: Perennial plants are frequently exposed to severe and prolonged drought, and when the balance between water transport and transpirational demand is compromised trees are in danger of embolism formation. To maintain the physiological balance, plants can rely on mechanisms to quickly recover the lost xylem hydraulic capacity and reduce the prolonged impact on photosynthetic activity upon rehydration. Among factors helpful for plants to sustain acclimation and adaptation responses to drought and promote recovery, maintaining an optimal nutritional status is crucial for plant survival. This study aimed to investigate the physiological and biochemical responses under drought and recovery of Populus nigra plants grown in soil with impaired nutrient bioavailability obtained by adding calcium oxide (CaO) to the substrate. Although the CaO treatment did not affect plant growth, in well-watered conditions, treated poplars displayed an impaired inorganic ions profile in tissues. Under drought, although CaO-treated and untreated plants showed similar physiological responses, the former closed the stomata earlier. During water stress relief, the CaO-treated poplars exhibited a faster stomatal opening and a higher capacity to restore xylem hydraulic conductivity compared to not-treated plants, probably due to the higher osmolyte accumulation during drought. The content of some inorganic ions (e.g, Ca2+ and Cl-) was also higher in the xylem sap collected from stressed CaO-treated plants, thus contributing to increase the osmotic gradient necessary for the recovery. Taken together, our results suggest that CaO treatment promotes a faster and more efficient plant recovery after drought due to a modulation of ions homeostasis.

Alkaline soil primes the recovery from drought in Populus nigra plants through physiological and chemical adjustments

Secchi, Francesca
;
Bevilacqua, Ivan;Agliassa, Chiara;Maghrebi, Moez;Cavalletto, Silvia;Morabito, Cristina;Lembo, Silvia;Vigani, Gianpiero
2023-01-01

Abstract

: Perennial plants are frequently exposed to severe and prolonged drought, and when the balance between water transport and transpirational demand is compromised trees are in danger of embolism formation. To maintain the physiological balance, plants can rely on mechanisms to quickly recover the lost xylem hydraulic capacity and reduce the prolonged impact on photosynthetic activity upon rehydration. Among factors helpful for plants to sustain acclimation and adaptation responses to drought and promote recovery, maintaining an optimal nutritional status is crucial for plant survival. This study aimed to investigate the physiological and biochemical responses under drought and recovery of Populus nigra plants grown in soil with impaired nutrient bioavailability obtained by adding calcium oxide (CaO) to the substrate. Although the CaO treatment did not affect plant growth, in well-watered conditions, treated poplars displayed an impaired inorganic ions profile in tissues. Under drought, although CaO-treated and untreated plants showed similar physiological responses, the former closed the stomata earlier. During water stress relief, the CaO-treated poplars exhibited a faster stomatal opening and a higher capacity to restore xylem hydraulic conductivity compared to not-treated plants, probably due to the higher osmolyte accumulation during drought. The content of some inorganic ions (e.g, Ca2+ and Cl-) was also higher in the xylem sap collected from stressed CaO-treated plants, thus contributing to increase the osmotic gradient necessary for the recovery. Taken together, our results suggest that CaO treatment promotes a faster and more efficient plant recovery after drought due to a modulation of ions homeostasis.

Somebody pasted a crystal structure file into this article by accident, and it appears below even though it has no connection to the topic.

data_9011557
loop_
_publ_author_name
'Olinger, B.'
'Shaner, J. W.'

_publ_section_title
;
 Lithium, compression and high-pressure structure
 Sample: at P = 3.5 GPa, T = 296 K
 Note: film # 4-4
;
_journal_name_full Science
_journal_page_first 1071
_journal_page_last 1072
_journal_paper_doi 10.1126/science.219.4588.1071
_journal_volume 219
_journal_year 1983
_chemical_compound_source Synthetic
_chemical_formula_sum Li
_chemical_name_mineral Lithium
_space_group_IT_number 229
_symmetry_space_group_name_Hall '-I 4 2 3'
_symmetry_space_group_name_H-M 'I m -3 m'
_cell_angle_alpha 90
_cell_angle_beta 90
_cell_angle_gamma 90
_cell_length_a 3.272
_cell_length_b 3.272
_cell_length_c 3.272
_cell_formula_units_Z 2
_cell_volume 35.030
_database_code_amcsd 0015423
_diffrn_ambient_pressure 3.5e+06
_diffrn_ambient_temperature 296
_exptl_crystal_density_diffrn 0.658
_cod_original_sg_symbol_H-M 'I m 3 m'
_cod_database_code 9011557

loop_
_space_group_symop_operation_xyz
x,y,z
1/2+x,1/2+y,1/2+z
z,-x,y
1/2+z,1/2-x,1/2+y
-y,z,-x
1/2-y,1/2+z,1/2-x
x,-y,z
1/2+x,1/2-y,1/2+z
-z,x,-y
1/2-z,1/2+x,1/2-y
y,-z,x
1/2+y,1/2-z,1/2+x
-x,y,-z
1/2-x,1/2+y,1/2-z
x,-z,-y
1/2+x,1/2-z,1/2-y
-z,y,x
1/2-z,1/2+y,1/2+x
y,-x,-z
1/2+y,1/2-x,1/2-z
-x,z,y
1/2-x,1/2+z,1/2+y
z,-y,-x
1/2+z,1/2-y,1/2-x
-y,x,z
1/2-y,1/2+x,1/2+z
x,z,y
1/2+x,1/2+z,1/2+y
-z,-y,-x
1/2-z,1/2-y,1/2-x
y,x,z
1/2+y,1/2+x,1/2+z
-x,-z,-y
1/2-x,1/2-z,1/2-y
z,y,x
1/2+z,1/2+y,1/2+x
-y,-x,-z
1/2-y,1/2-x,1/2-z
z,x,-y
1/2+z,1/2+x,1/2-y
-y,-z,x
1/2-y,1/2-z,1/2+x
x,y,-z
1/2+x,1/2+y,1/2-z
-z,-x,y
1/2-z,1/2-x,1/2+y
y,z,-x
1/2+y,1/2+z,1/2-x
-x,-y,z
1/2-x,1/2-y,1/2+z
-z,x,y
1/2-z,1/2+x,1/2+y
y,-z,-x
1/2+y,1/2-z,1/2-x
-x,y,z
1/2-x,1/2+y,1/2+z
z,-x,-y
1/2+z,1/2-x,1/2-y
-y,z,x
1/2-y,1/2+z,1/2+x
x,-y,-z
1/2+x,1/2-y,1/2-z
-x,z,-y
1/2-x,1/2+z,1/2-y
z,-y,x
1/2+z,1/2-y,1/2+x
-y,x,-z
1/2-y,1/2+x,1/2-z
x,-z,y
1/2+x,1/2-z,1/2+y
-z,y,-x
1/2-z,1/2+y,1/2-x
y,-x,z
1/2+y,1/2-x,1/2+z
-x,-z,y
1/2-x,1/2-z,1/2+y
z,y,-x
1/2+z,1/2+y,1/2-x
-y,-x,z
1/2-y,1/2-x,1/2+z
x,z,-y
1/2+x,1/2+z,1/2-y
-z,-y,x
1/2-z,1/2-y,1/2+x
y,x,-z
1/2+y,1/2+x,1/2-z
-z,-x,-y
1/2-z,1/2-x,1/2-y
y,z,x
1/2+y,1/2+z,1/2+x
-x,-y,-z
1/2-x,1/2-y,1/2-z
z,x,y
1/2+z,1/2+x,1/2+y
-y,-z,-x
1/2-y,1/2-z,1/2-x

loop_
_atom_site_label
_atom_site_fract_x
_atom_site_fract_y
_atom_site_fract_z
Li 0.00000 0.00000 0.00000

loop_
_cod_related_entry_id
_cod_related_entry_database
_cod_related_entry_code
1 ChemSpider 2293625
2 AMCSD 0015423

2023
201
1
10
Alkaline soil; Drought; Embolism; Ion homeostasis; Osmolyte; Recovery
Secchi, Francesca; Bevilacqua, Ivan; Agliassa, Chiara; Maghrebi, Moez; Cavalletto, Silvia; Morabito, Cristina; Lembo, Silvia; Vigani, Gianpiero
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Utilizza questo identificativo per citare o creare un link a questo documento: https://hdl.handle.net/2318/1927930
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